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San Francisco Grocers Subject to New Meat/Poultry Reporting

Officials hope to leverage concern about antibiotic resistance to alter meat, poultry production

Lawmakers in the Golden Gate City want to close the door on unnecessary antibiotic use in livestock, so they’ve unanimously OK’d a local ordinance requiring large retailers to annually report on antibiotics used by their meat and poultry suppliers.

The local law is the first of its kind in the country, according to the man who proposed it, San Francisco’s 8th District Supervisor Jeff Sheehy. Though the ordinance only applies to about 120 grocery stores — all in San Francisco — its reach is much broader.

It doesn’t matter if the local retailers get their meat and poultry from California family farm or a multi-national beef packer based in Brazil, they will have to collect annual data from those suppliers’ on their antibiotic policies and practices.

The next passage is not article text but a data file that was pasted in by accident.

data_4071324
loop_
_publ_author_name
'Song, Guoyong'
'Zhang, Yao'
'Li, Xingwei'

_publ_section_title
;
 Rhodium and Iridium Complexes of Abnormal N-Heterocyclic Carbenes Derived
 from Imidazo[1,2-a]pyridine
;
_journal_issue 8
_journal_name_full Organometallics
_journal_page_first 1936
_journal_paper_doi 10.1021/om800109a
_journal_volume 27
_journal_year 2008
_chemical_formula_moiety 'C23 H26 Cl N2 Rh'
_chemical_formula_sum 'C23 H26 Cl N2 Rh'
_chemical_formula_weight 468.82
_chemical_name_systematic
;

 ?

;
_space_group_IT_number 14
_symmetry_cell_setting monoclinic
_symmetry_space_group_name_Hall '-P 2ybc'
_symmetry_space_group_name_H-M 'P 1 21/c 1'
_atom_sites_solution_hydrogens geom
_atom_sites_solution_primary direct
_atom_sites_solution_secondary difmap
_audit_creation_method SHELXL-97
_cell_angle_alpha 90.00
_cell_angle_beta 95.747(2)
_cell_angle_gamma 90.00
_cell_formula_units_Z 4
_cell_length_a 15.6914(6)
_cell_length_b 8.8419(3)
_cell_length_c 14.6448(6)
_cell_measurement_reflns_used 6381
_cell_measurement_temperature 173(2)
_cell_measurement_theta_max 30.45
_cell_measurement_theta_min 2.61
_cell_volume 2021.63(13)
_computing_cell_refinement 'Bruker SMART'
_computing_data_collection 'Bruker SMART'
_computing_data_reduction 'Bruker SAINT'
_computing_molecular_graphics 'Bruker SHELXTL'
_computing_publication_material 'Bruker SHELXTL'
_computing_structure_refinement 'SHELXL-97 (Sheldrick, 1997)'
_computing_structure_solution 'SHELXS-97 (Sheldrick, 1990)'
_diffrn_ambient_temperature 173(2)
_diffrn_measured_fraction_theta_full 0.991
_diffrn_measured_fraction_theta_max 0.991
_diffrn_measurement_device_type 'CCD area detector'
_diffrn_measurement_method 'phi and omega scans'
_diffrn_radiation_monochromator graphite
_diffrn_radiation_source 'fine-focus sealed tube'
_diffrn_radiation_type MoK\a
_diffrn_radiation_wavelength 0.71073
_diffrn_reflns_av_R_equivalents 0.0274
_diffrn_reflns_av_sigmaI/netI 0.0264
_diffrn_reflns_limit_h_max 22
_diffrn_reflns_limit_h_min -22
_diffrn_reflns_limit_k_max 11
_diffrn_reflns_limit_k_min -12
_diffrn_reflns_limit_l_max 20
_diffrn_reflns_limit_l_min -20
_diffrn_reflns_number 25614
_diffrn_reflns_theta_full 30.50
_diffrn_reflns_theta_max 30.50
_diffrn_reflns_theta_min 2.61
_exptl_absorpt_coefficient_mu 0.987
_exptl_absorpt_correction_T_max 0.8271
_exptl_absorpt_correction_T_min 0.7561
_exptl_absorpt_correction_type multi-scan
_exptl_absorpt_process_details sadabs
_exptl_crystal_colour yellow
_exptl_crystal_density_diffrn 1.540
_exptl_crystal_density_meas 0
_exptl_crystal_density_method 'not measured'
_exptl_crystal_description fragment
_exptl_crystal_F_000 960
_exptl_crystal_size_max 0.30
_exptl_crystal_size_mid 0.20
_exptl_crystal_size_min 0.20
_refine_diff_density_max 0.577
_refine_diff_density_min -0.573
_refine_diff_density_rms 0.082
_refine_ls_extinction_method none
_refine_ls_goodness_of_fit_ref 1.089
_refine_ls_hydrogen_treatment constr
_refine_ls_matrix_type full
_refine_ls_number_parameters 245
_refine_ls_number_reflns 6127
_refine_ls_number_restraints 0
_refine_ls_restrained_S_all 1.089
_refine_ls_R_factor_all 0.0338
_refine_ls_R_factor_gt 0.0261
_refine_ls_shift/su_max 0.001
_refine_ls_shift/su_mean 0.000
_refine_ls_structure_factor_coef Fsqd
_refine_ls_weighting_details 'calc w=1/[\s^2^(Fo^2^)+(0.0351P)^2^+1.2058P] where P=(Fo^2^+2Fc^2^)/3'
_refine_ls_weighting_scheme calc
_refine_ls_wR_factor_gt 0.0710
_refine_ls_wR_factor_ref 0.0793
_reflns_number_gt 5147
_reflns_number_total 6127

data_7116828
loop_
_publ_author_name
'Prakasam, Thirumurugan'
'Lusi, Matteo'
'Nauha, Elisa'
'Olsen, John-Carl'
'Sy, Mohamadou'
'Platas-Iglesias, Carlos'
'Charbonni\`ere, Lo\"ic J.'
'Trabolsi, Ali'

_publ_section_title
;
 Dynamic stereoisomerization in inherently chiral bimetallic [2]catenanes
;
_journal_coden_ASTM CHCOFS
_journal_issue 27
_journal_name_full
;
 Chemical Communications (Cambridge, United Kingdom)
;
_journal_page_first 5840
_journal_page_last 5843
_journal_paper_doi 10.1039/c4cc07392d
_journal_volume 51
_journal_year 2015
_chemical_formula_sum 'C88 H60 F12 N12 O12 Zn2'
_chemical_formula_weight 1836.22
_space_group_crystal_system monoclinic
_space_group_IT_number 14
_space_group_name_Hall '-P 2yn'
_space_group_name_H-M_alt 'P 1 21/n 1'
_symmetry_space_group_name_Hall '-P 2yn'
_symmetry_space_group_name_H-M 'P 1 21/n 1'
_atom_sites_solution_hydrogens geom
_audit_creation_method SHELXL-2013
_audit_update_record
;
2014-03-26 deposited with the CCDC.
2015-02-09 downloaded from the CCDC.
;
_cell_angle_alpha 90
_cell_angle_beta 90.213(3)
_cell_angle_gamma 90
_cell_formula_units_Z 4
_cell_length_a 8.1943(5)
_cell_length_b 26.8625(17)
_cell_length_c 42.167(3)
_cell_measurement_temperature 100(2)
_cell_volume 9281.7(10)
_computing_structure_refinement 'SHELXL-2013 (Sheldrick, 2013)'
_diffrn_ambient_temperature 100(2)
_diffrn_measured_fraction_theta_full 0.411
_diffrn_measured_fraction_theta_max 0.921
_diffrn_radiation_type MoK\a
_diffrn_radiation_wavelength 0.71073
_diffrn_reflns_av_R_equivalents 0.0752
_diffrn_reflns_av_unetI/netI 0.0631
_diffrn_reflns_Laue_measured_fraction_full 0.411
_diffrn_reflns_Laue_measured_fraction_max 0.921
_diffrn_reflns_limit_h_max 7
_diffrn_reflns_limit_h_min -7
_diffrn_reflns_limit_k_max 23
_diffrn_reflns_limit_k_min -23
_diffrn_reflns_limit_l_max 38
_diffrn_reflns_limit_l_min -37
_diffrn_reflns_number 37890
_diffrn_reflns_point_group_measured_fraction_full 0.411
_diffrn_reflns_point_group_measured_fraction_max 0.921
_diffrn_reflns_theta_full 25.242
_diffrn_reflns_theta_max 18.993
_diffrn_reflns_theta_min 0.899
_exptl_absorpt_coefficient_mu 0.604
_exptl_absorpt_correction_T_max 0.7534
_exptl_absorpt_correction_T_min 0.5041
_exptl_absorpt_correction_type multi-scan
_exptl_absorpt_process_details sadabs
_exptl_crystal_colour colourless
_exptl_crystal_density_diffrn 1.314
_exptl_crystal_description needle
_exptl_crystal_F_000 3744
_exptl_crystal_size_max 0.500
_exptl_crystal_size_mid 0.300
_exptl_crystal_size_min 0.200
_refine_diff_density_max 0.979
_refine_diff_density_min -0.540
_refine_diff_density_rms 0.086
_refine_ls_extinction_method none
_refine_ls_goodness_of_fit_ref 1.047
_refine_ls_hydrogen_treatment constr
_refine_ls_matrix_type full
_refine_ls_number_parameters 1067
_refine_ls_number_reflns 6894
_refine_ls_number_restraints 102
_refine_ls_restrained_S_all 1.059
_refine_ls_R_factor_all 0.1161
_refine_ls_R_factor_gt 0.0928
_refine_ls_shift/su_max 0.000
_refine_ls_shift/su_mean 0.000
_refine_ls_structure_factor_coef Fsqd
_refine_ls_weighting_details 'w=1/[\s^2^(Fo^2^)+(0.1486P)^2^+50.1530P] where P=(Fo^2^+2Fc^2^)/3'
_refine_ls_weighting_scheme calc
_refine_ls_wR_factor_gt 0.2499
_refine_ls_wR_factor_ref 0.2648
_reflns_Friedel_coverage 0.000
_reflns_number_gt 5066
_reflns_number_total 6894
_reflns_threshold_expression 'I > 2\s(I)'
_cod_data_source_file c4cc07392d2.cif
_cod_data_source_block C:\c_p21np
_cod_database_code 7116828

The law only applies to retailers that have more than 25 locations worldwide. But, that designation means Walmart, Target, Whole Foods, Trader Joe’s and other national and regional grocery retailers will have to pony up the data on their suppliers.

Local public health officials joined Sheehy, other city-county board members, and a legion of consumer and animal watchdog groups in support of the ordinance. They all said they hope a ripple effect from the measure travel through the public and industry.

By publicly posting the antibiotic information that retailers submit to the San Francisco Environment Department, the proponents hope to educate consumers and shame meat and poultry producers into eliminating unnecessary antibiotic use for speeding the growth of livestock and other non-medical reasons.

At least 2 million people in America contract antibiotic-resistant infections every year. Of those, at least 23,000 die, according to the Centers for Disease Control and Prevention.

Grocers opposed the ordinance because it holds them responsible for information that they say they do not control. They say San Francisco officials could more easily get the information by asking meat and poultry producers directly.

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